Long Term - 

Looks like the awful split jet may return after this weekend... But we're also late enough that some birds may move regardless of weather. Could be boring. High pressure in late May can also be good for vagrants. Who knows. Doesn't look terribly exciting. But late May... We'll see..

Thursday, May 14, 2015

White-faced Ibis photo + new Rarity Alert


White-faced Ibis at the tip of Point Pelee - May 11, 2015

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Friday is looking interesting for SW Ontario, and maybe Saturday as well. Probably not an exceptional vagrant setup, but there are already lots of rare birds around to be seen... Could be a good setup for a drop of migrants though! 



Then Sunday-Monday is looking like a bona-fide rarity blow once again... I feel that it is pretty unusual to get BOTH good rarity weather AND large numbers of migrants on the ground. These two forecast maps seem to show the differences pretty well. 


Rarity weather - may be the better of the two days


Decent rarity weather. Of course, forecasts change. Regardless this weekend should see some excellent birds!



Tuesday, May 12, 2015

Pelee Parking-lot Alert - Wednesday



North winds + Sun + Pelee + post-rarity-bringing-weather = a chance for some good birds!

Understanding the "north wind effect" at Pelee in May is something I've yet to really understand. I've been there on seemingly fantastic conditions and seen little. I've been there on seemingly awful birding and had Black Swifts.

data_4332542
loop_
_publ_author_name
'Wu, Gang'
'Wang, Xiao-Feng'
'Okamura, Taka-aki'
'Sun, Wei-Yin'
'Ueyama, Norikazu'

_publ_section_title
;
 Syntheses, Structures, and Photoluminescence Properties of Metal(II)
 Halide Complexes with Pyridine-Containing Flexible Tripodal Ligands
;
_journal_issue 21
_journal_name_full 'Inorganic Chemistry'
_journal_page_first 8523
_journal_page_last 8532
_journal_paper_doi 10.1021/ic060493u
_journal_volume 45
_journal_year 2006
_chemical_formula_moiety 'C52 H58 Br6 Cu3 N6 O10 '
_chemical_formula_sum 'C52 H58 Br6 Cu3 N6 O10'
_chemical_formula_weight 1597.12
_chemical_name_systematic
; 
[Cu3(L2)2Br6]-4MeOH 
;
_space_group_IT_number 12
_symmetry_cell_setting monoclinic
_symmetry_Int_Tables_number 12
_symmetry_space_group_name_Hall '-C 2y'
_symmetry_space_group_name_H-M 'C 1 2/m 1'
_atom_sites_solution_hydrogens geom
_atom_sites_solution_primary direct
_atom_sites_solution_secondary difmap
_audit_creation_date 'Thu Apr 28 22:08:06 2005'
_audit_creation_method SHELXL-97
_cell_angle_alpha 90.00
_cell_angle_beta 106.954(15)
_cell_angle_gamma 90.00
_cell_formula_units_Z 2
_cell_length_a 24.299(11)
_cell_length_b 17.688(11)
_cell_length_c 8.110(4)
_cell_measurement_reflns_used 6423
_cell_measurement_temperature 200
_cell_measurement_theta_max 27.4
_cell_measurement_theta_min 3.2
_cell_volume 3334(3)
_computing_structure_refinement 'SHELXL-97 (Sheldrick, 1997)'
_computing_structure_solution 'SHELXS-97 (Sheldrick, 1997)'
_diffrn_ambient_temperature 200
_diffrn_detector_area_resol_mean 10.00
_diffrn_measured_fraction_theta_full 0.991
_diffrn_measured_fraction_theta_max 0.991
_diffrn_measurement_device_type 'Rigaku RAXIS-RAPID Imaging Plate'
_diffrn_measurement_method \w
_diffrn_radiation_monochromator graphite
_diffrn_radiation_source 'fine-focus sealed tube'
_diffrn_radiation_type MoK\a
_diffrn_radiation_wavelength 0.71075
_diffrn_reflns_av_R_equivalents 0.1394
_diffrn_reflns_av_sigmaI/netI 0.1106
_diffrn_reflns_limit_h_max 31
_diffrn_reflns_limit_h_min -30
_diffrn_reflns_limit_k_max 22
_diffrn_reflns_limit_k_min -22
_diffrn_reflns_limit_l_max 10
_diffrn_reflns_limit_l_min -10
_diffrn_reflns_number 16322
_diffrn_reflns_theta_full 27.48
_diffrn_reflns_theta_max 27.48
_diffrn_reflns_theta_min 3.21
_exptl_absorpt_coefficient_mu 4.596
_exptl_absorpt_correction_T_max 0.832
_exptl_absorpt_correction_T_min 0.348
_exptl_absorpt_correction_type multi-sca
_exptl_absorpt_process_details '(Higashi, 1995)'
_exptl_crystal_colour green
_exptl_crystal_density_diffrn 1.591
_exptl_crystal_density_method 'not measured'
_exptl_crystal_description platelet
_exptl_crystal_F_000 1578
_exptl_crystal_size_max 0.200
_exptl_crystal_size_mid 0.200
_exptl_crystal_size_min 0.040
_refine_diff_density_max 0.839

Yet one can't deny - north winds can blow rarities down the tip... The prototypical bird is Mississippi Kite, but I know recent years have also brought Swallow-tailed, said swift, Black Vulture, Swainson's Hawk, Ibis, Fish Crow, Pelicans (B and W), Cattle/Snowy Egrets, etc...

What else could occur?!

You get the idea.

If the winds are NW, I sometimes worry birds are missed from the VC as they hug the east beach.
If winds are NE - I feel better...
If it is cloudy, you miss out on a lot of the fun (very few hawks)...
If it's sunny - things can get really exciting...
Yet if it's sunny, sometimes the Lake breeze kicks in and turns the wind south...
If the wind is strong out of the N, sometimes low level lake cloud pours off of St. Clair and Huron (ruining everything)..

It's a work in progress, but things are shaping up well. IF there is a good batch of sun, tomorrow afternoon could be darn exciting there! (Could also be darn boring. Sometimes I think conditions need to be good first thing in the morning to make it happen)..

I have fairly low confidence in this type of rarity birding (hence, no rarity alert). But I thought i'd mention it. Good luck to those who are out there!






I've always thought about getting an Anhinga like this...